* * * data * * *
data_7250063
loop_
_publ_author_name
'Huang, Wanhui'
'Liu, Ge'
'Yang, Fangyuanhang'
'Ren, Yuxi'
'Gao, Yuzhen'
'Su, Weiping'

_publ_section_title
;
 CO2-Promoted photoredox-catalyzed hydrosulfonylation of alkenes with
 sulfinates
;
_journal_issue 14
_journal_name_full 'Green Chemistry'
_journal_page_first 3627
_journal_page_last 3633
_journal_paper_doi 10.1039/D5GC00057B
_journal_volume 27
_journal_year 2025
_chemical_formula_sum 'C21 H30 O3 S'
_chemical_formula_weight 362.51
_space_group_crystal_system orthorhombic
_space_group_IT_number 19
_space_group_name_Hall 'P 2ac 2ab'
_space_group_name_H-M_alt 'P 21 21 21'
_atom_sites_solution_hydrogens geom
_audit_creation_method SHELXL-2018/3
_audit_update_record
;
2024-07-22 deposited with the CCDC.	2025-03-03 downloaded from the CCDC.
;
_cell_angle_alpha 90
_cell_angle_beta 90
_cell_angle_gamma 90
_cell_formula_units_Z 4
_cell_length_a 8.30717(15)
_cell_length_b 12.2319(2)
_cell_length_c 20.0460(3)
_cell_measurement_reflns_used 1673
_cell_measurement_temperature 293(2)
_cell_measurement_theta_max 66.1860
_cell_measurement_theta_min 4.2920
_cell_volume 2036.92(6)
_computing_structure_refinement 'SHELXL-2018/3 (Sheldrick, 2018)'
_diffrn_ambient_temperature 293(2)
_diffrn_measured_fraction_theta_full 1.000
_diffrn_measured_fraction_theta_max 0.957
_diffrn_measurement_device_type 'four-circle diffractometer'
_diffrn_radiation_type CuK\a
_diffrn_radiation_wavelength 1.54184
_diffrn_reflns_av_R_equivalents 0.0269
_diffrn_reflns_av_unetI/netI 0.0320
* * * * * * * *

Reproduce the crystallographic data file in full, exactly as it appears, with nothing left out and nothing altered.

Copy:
data_7250063
loop_
_publ_author_name
'Huang, Wanhui'
'Liu, Ge'
'Yang, Fangyuanhang'
'Ren, Yuxi'
'Gao, Yuzhen'
'Su, Weiping'

_publ_section_title
;
 CO2-Promoted photoredox-catalyzed hydrosulfonylation of alkenes with
 sulfinates
;
_journal_issue 14
_journal_name_full 'Green Chemistry'
_journal_page_first 3627
_journal_page_last 3633
_journal_paper_doi 10.1039/D5GC00057B
_journal_volume 27
_journal_year 2025
_chemical_formula_sum 'C21 H30 O3 S'
_chemical_formula_weight 362.51
_space_group_crystal_system orthorhombic
_space_group_IT_number 19
_space_group_name_Hall 'P 2ac 2ab'
_space_group_name_H-M_alt 'P 21 21 21'
_atom_sites_solution_hydrogens geom
_audit_creation_method SHELXL-2018/3
_audit_update_record
;
2024-07-22 deposited with the CCDC.	2025-03-03 downloaded from the CCDC.
;
_cell_angle_alpha 90
_cell_angle_beta 90
_cell_angle_gamma 90
_cell_formula_units_Z 4
_cell_length_a 8.30717(15)
_cell_length_b 12.2319(2)
_cell_length_c 20.0460(3)
_cell_measurement_reflns_used 1673
_cell_measurement_temperature 293(2)
_cell_measurement_theta_max 66.1860
_cell_measurement_theta_min 4.2920
_cell_volume 2036.92(6)
_computing_structure_refinement 'SHELXL-2018/3 (Sheldrick, 2018)'
_diffrn_ambient_temperature 293(2)
_diffrn_measured_fraction_theta_full 1.000
_diffrn_measured_fraction_theta_max 0.957
_diffrn_measurement_device_type 'four-circle diffractometer'
_diffrn_radiation_type CuK\a
_diffrn_radiation_wavelength 1.54184
_diffrn_reflns_av_R_equivalents 0.0269
_diffrn_reflns_av_unetI/netI 0.0320